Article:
teaching could be worse than no teaching at all, because it leads to superficial acceptance of
adult formulas rather than true cognitive understanding (May & Kundert, 1997).
Acceptance of individual differences in developmental progress.
Piagets theory assumes that all children go through the same developmental sequence but that
they do so at different rates. Therefore, teachers must make a special effort to arrange classroom
activities for individuals and small groups of children rather than for the total class group. In
addition, because individual differences are expected, assessment of childrens educational
progress should be made in terms of each childs own previous course of development, not in
terms of normative standards provided by the performances of same-age peers.
Some general suggestions include:
The use of concrete props and visual aids, such as models and/or time lines.
Facilitate learning by using familiar examples to explain complex ideas, such as a story
problem in math.
Give students the opportunities to classify & group information, use outlines &
hierarchies to facilitate assimilation of new information with previously learned
knowledge.
Present problems that require logical analytical thinking, "brain teasers" are a great way
to incorporate this.

SAMPLE ACTIVITIES

Sensorimotor Period: Activities for Infants and Toddlers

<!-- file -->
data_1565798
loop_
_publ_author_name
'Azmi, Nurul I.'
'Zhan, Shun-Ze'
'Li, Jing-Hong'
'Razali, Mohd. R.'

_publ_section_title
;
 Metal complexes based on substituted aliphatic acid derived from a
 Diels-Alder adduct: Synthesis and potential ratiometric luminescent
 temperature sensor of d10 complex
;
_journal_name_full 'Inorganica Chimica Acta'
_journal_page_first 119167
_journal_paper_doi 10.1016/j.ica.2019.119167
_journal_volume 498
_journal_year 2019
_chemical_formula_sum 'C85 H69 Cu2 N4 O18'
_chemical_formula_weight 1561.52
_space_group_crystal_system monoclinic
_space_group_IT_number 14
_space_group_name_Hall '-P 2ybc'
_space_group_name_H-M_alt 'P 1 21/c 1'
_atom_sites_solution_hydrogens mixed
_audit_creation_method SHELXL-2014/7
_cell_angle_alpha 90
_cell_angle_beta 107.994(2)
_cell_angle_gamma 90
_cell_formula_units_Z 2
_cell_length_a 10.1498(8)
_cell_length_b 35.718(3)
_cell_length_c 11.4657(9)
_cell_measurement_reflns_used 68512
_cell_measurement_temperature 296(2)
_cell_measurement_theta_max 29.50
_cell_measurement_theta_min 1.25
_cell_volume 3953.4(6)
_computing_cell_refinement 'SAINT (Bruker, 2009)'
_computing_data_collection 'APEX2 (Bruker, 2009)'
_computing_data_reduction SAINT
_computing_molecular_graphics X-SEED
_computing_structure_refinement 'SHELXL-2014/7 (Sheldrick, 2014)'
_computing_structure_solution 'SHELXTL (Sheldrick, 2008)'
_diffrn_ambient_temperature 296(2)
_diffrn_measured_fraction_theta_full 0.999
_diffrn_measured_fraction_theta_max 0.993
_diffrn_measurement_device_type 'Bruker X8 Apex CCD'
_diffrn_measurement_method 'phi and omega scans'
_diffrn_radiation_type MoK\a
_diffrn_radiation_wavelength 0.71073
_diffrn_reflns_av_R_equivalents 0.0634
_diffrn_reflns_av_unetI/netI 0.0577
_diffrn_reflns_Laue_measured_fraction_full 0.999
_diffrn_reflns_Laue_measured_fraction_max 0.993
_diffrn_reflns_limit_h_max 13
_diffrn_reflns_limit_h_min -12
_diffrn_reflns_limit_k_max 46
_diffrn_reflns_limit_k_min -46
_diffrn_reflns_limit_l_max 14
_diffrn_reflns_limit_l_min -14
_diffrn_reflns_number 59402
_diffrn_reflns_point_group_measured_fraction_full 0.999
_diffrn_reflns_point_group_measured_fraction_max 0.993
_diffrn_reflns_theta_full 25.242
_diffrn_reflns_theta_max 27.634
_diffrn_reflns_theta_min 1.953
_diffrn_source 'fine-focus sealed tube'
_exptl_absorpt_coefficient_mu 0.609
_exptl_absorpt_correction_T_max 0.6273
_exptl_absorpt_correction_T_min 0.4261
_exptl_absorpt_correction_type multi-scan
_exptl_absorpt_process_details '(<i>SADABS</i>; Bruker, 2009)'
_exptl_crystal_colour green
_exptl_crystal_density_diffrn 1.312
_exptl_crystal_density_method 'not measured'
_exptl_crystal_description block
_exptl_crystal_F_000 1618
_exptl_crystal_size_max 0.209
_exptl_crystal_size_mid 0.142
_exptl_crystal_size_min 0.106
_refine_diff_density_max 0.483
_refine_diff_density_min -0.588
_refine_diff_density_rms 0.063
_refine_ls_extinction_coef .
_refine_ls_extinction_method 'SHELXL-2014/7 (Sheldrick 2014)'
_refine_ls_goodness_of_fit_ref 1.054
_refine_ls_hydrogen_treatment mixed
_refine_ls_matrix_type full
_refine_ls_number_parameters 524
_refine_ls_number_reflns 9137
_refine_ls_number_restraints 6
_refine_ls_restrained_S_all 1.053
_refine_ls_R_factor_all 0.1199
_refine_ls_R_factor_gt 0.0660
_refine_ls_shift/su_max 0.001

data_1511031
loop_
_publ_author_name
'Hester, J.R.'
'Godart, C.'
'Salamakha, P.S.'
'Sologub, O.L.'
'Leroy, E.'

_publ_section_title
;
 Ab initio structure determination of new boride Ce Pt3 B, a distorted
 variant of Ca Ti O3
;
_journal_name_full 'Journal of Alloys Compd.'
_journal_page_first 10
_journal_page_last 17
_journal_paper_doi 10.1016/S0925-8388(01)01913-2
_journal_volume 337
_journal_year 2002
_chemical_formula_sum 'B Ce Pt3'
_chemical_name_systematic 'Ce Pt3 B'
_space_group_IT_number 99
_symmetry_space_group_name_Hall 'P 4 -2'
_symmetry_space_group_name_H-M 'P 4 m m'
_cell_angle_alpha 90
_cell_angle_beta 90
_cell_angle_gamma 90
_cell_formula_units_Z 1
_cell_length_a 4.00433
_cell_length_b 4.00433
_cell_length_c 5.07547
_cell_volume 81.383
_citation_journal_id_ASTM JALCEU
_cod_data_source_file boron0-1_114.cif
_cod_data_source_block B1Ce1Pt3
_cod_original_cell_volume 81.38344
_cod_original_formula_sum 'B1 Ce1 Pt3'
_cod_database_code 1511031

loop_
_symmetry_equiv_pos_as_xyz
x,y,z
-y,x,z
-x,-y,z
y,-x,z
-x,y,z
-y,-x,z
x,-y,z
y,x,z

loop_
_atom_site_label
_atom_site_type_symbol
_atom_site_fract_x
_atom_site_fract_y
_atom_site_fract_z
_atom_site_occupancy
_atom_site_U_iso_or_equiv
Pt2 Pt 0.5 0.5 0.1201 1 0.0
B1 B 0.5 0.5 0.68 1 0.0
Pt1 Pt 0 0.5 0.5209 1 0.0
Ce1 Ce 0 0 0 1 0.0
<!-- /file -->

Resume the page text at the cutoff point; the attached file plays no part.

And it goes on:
Provide a rich stimulating environment
-Allow the child to play with toys that squeak when squeezed. (ex: rubber duck) At first when the
child squeezes the toy, they will be surprised by the sound and why it happened. However, after
some time the child will realize that by squeezing the toy they are the one causing the noise. This
gives an example of cause-and-effect relationships: if I squeeze the duck, it will squeak.
-Another example of a toy is a rattle; when the baby shakes a rattle it makes noise.
-Playing peek-a-boo is another good example of a fun activity for children around this age.
Preoperational Period: Activities for Toddlers and Early Childhood
-One way to do this is by playing dress up and encouraging the child to take on a character.
- Sometimes children in this age group enjoy playing house. This is also a good activity because
they are playing different roles that they have observed in their own lives.
-Hands on activities should also be facilitated at this time.
-Encourage children to play with toys that change shape (ex: play dough, sand, clay, water)
because this will help them move towards the concept of conservation.